As I reflect on the various topics of gender and environment connected issues we have covered this semester, I am greatly drawn to vegetarian ecofeminism. Having grown up in a culture that constructed meat eating as “normal,” it had rarely crossed my naïve mind how oppressive these actions are to the lives of non-human animals. As I read through the work of Gaard, Curtin, and Eisenberg, I became astonished at the connection between meat eating and the oppression of women and non-human animals. It made me think about my own contribution to this very exploitation that our society deems acceptable to fit into cultural scripts of gender performativity.
Why are we taking part in violence against life that is not our own?
Why is it that we follow the desires of patriarchy in establishing superiority between species?
Society capitalizes off the narratives created by food industries and for this reason we have lost the connection held between all forms of life including that of the natural environment. It is with this that I will take on a personal activist action that diminishes exploitation of non-human animals. As you are reading this post, I have begun the first step in putting my theoretical viewpoint into action. Although this project asks us to set a timeframe to implement our proposals, I wish to continue this activism beyond the concluding update.
To understand the extent of my activism, I will begin eliminating any animal flesh and animal products from my diet. Veganism is defined as a plant-based diet avoiding all animal foods such as meat, dairy, eggs, and honey as well as any other animal byproducts. I plan on consuming a diet centered around foods such as beans, legumes, fruits, and grains just to name a few. To the left is a small example list of plant-based foods taken from a vegan nutrition website which I plan on utilizing to help me with preparing meals over the next week. I will also use a vegan calculator to track the amount of animal lives I saved as well as other natural resources that are degraded in connection to animal consumption.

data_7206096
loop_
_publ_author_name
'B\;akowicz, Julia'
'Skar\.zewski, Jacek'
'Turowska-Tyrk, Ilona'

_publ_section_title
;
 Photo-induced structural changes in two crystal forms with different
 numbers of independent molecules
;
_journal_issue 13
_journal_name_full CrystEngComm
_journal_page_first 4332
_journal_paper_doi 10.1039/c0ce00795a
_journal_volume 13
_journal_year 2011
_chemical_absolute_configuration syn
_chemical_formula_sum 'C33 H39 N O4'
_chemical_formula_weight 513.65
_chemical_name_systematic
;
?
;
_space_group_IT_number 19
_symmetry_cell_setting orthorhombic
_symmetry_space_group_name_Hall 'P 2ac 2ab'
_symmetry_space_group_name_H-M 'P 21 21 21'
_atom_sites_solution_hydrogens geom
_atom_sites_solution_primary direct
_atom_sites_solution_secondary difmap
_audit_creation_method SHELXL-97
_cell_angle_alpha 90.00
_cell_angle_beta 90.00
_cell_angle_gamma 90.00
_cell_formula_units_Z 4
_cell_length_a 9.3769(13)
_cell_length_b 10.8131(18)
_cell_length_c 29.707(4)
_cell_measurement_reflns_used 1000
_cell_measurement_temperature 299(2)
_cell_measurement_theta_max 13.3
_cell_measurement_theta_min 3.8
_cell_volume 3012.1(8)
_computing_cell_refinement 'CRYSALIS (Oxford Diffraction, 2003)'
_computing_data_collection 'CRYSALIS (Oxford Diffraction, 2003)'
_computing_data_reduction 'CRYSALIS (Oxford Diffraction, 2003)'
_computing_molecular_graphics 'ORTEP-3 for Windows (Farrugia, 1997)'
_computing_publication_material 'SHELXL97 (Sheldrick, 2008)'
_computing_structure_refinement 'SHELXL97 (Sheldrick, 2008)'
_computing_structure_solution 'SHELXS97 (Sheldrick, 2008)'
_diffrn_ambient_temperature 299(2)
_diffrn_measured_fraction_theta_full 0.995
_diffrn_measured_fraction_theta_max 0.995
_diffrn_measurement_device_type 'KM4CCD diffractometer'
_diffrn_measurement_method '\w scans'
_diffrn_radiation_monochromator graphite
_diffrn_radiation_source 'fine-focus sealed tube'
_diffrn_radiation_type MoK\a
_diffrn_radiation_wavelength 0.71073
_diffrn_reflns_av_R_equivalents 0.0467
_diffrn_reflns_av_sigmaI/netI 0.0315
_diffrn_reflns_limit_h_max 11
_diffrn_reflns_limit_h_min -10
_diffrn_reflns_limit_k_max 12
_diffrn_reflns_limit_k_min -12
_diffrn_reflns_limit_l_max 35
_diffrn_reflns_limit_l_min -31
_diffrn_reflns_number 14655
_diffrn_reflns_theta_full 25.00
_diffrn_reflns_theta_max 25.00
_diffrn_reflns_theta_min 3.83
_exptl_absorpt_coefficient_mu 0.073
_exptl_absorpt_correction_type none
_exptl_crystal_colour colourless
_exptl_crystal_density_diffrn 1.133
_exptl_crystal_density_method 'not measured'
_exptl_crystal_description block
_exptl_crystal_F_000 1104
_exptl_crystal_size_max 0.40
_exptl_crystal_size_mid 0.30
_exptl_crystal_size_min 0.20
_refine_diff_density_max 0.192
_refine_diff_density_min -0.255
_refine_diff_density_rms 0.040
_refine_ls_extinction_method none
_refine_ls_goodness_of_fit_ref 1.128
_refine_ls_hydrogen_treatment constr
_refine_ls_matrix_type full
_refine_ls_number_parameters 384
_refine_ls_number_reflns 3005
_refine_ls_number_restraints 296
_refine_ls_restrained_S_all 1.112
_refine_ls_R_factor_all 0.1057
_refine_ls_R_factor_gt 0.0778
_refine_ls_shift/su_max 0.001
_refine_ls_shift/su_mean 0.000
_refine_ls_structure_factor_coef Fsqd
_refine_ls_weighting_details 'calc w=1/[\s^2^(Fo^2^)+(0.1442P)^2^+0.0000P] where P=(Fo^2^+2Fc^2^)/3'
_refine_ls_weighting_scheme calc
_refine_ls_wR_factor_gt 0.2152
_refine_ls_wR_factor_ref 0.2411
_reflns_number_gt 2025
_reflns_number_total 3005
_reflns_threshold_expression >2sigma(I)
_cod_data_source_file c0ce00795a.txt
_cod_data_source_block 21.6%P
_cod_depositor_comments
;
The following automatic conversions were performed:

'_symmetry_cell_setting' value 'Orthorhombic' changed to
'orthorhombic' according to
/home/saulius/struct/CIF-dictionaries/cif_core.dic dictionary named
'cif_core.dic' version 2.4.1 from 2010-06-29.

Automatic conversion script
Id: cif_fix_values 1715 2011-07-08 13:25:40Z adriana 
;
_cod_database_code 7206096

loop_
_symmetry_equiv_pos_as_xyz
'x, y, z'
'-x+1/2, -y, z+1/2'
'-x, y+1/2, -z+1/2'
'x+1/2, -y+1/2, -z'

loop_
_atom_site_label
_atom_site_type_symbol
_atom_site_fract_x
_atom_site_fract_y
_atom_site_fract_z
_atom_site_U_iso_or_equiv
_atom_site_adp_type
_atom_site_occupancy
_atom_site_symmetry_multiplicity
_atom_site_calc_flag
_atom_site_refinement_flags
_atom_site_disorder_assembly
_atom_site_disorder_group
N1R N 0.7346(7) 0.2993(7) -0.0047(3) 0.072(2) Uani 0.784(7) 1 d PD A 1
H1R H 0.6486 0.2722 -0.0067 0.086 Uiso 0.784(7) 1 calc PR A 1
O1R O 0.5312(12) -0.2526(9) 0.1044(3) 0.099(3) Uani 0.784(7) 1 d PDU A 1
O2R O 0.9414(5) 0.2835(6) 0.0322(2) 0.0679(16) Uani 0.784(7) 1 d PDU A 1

For me, this is much more than following an outlined regimen, it is the incorporation of political views and personal ethics into my actions. I am brought back to Gaard’s words in which she calls on our ethical responsibility in recognizing the non-human animal as our extended families; taking part in animal consumption is not only exploitation towards the non-human animal but also adherence to patriarchy in which works to subjugate those disadvantaged by man. In addition to veganism in my own practice, I wish to take this activism to the classroom in another one of my courses which focuses on rhetoric in our society. This will look like a set of proposed social media posts which connect the marketing rhetoric of meat to patriarchal notions of hegemonic masculinity informing others of the avoidable exploitation of non-human animals and its connection to the oppression of women.
With the combination of personal actions in my own life as well as awareness to those around me, I hope to apply the importance of the vegetarian ecofeminist theoretical perspective in ways that can make a larger impact in the community. Societal ideologies continue to embed that the self is what matters as power and profit are the leading aspirations of life, but in following this, oppression continues to ripple across those who fall below advantaged identities. For me, vegetarian ecofeminism is more than terminating the consumption of non-human animals, it is the ethical obligation to object to the commands of patriarchy and sympathize with the treatment of the non-human animals’ life as our own.